And so she proclaimed her planned marriage to her cousin that morning, ignoring the gasps of dismay from those of the Faithful who still advised her. She set the ceremony for the following afternoon; when Elendil arrived some three hours after her announcement, he immediately met with her privately and tried to persuade her to revoke her decision, reminding her of the ban on marrying kin that close in blood. She sat there like an insensible statue, his eloquence failing to register in her blank mind. She merely shook her head and whispered, “It must be this way—I am sorry, but I have no choice now.” He pressed her for an explanation, but she could not speak of her sufferings despite his clear sympathy and concern.

Elendil attended the wedding the next day, his eyes reflecting her own disbelief and grief at what was happening. He departed that evening, leaving her to the tender mercies of her new husband. And no sooner did he leave than Pharazon showed his true colors and broke his promise. . . I should have killed him in his sleep! Before she could indulge her fantasy in more detail, she became aware of her shoulders being lightly shaken.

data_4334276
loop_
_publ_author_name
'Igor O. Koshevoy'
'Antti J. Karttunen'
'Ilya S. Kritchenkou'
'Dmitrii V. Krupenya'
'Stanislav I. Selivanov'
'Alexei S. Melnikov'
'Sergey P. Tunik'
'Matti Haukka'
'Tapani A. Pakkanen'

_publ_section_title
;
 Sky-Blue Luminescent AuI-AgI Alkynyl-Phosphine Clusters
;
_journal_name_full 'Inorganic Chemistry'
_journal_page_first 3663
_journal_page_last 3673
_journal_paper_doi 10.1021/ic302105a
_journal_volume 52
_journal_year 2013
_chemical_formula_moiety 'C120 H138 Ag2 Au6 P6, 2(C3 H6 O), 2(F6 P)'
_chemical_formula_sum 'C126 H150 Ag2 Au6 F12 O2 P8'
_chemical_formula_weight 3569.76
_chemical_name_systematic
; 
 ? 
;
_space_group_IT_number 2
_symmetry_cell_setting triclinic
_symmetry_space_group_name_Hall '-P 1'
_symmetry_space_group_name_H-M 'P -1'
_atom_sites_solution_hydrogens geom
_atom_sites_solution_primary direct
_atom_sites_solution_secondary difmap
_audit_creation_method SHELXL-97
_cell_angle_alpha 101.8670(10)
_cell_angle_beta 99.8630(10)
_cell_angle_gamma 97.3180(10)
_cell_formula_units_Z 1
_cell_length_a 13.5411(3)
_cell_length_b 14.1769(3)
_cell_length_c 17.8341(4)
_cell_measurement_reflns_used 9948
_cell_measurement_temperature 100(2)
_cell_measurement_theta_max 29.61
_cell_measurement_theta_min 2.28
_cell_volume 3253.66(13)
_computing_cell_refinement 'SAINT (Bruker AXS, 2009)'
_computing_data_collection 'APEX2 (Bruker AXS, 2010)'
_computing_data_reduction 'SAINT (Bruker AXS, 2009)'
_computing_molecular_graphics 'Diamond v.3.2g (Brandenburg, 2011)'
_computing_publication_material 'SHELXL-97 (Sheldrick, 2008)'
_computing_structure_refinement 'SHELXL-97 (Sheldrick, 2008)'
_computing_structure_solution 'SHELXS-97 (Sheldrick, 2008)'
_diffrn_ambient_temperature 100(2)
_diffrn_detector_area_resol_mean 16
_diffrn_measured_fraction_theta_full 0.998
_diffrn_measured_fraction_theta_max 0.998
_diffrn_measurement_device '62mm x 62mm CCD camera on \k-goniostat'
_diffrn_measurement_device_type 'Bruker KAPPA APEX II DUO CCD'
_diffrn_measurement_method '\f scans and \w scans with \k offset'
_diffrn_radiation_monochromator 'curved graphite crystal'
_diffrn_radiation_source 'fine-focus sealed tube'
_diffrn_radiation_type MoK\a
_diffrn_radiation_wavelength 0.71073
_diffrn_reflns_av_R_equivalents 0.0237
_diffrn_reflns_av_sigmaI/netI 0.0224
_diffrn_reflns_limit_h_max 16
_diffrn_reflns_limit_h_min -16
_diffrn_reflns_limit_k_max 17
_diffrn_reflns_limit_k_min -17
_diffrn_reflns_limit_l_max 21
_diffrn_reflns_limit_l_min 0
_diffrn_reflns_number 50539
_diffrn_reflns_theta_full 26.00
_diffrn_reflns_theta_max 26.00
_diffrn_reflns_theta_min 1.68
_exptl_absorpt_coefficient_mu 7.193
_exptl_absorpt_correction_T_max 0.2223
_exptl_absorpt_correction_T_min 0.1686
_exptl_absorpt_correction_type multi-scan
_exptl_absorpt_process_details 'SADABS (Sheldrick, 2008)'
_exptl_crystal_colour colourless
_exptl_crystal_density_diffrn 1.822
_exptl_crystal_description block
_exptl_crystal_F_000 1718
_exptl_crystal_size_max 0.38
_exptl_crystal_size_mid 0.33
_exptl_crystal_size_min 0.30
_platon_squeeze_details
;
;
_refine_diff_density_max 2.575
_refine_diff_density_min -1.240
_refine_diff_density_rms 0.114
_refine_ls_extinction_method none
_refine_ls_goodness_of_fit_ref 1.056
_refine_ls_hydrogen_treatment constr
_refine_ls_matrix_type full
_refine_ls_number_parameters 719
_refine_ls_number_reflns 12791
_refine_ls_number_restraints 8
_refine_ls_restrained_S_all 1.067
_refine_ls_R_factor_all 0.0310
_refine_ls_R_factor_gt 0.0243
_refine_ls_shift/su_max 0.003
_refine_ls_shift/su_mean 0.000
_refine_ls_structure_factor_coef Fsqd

“My lady, forgive us for disturbing you, but your bath is long finished and the water is cold. Please, allow us to dry you and robe you for the day.”

She listlessly climbed out of the pool; they carefully dried her, as though she were a child, and attired her in a dress with layers of blue and green silk, making her appear like a sea goddess. They tied golden sandals upon her small feet, and brushed her thick black hair until it shone with purplish-blue lights. When they asked what jewels she wanted, she did not hesitate.

“The most splendid of my pearls, all of them. Lord Ulmo’s gifts shall grace me well.”

“Is that wise, my lady?” The chief handmaiden lifted a thin eyebrow, her lips pursed. “The Lord Annatar wishes to meet with you soon, and he will not be happy at such a display.”

“I care not,” she said tartly. “Fetch them, if you please.”